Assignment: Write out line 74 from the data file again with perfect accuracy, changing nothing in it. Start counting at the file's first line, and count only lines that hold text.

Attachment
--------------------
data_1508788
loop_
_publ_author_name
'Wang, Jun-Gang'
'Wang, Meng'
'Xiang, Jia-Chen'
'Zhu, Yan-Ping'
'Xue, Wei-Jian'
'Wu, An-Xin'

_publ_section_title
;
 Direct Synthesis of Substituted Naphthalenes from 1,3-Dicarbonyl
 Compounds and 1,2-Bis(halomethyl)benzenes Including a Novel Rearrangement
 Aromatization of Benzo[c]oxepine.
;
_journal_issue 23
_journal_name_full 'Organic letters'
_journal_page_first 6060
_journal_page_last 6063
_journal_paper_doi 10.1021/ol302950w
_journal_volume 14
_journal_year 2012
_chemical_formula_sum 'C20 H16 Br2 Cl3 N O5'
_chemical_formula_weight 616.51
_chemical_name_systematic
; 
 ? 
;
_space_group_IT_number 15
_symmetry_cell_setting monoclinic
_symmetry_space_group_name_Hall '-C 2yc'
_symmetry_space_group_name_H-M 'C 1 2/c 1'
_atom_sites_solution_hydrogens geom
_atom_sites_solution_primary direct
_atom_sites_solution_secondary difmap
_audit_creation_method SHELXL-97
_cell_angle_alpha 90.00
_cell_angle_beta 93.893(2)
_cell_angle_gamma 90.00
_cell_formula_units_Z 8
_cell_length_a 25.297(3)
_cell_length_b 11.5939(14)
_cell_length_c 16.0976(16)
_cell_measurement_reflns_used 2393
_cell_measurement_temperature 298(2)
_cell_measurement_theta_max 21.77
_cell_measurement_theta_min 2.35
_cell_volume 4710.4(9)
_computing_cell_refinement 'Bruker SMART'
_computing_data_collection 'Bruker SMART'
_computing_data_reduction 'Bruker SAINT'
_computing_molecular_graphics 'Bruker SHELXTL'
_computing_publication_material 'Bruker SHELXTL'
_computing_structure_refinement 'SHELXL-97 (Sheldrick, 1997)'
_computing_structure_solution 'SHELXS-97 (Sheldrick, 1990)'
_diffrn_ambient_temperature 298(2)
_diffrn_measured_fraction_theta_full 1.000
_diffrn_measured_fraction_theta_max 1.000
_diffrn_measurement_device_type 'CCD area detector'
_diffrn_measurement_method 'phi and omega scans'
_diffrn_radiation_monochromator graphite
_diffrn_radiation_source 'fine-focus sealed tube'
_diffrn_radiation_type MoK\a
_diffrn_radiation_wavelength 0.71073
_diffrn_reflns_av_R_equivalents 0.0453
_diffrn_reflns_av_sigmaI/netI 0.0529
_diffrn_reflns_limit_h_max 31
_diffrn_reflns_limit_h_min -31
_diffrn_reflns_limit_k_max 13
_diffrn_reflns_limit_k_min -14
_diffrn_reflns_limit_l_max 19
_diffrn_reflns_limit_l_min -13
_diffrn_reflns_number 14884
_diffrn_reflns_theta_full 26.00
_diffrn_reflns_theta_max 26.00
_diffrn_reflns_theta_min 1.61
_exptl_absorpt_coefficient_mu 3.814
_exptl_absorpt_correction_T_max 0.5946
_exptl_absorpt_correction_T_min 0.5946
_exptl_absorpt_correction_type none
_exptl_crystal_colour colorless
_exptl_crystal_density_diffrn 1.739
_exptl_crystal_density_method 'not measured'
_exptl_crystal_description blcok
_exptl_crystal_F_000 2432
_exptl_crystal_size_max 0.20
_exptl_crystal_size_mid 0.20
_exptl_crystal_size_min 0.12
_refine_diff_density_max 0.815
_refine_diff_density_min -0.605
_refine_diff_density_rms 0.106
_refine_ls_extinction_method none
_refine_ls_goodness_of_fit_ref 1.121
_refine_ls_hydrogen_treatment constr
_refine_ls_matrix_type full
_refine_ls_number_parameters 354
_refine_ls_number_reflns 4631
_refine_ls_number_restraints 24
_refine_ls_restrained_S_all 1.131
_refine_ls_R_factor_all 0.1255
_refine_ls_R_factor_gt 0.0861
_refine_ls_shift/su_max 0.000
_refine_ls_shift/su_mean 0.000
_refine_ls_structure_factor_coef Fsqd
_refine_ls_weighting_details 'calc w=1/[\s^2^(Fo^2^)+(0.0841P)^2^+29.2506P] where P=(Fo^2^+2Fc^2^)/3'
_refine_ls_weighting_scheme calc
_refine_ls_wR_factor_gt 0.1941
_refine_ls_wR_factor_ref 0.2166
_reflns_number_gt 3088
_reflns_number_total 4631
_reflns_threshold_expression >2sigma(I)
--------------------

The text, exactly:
_diffrn_reflns_theta_full 26.00